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Acid Reflux and Your Diet

written by: Lucinda Watrous • edited by: Rhonda Callow • updated: 9/29/2010

Having Acid Reflux disease does not mean your enjoyment of food has to be over. Paying attention to what you eat will help the condition, so read on to find out more about the acid reflux food to avoid and foods to eat with acid reflux.

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    What is Acid Reflux?

    Acid Reflux is chronic heartburn. It can be trigged by foods, medicines, obesity, and stress. Statistically, one in every ten Americans experience heart burn at least once a week for some reason or another. Frequent heartburn that goes untreated may actually lead to GERD or gastroesophageal reflux disease, as chronic heartburn is one of the symptoms. It is important that chronic heartburn be treated rather than ignored. Someone experiencing frequent heartburn should first identify food triggers.

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    Foods to Eat with Acid Reflux

    Foods that have low acidity are the foods that are less likely to cause heartburn and are generally healthy. These are good foods to eat with acid reflux. Fruits, such as apples and bananas, are not likely to cause heartburn. Vegetables that are not likely to cause heartburn are: baked potatoes, broccoli, cabbage, carrots, green beans and peas. Meat options include extra lean ground beef, London Broil steak, skinless chicken breast, egg whites or substitutes, and fish that has no added fat. When it comes to dairy foods to eat with acid reflux, sufferers will want to look to goat, feta, soy, and cream cheese. Grains that are good for acid reflux are: bread, graham crackers, pretzels, rice and rice cakes, corn bread, and cereals. Low fat salad dressings are safe sources of fat, and sweets such as jelly beans, fat free cookies, and baked potato chips are good alternatives to the highly acidic foods that contribute to heart burn.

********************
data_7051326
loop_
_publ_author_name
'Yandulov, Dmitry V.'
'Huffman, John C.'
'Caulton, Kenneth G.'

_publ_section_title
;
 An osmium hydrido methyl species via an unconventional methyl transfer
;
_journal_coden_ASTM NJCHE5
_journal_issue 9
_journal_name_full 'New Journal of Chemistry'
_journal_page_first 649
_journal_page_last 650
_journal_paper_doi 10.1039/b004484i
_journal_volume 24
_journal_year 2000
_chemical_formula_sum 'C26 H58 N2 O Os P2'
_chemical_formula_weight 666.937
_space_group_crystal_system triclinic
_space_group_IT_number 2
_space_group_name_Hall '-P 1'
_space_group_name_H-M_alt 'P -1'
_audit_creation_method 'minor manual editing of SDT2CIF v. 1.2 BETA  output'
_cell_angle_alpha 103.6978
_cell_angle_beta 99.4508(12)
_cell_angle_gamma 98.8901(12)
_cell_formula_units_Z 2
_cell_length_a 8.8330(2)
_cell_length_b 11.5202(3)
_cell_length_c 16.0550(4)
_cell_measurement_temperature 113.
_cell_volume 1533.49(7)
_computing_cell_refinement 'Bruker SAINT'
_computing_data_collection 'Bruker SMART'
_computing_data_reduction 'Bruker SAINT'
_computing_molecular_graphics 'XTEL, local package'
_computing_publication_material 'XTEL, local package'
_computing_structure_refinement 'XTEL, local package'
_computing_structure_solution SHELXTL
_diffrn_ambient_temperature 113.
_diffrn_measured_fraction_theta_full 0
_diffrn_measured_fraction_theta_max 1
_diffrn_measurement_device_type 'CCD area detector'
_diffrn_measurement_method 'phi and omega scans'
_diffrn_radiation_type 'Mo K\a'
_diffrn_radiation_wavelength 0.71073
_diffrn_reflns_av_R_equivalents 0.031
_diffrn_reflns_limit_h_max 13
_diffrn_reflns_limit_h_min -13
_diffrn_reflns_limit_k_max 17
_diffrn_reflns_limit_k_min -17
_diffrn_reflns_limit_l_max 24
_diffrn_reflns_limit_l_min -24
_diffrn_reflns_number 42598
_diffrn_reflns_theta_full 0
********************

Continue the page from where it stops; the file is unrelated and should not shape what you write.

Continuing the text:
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    Foods to Avoid with Acid Reflux

    There are many foods to avoid if you have acid reflux. Different foods affect everyone differently, so something that causes heartburn for one person may not cause it for another. Common culprits for causing heartburn and aggravating acid reflux disease are citrus in nature such as orange or grapefruit. Tomatoes, spicy foods, and even chocolate may also contribute to heart burn. Caffeine laden beverages may also cause heart burn because they will increase the stomach acid and push it into the esophagus.

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    How to Identify Food Triggers

    To identify food triggers, simply pay attention to what foods you are eating and when the heartburn comes on. As you follow what you are eating and when the heartburn comes on, you will be able to notice trends and find the specific triggers. If you are suspicious of a certain food that triggers your heartburn, try it by itself and wait. Soon, you'll be able to isolate exactly what your food triggers are and learn to avoid them and replace them with foods to eat with acid reflux to reduce the frequency of heart burn and treat your acid reflux naturally.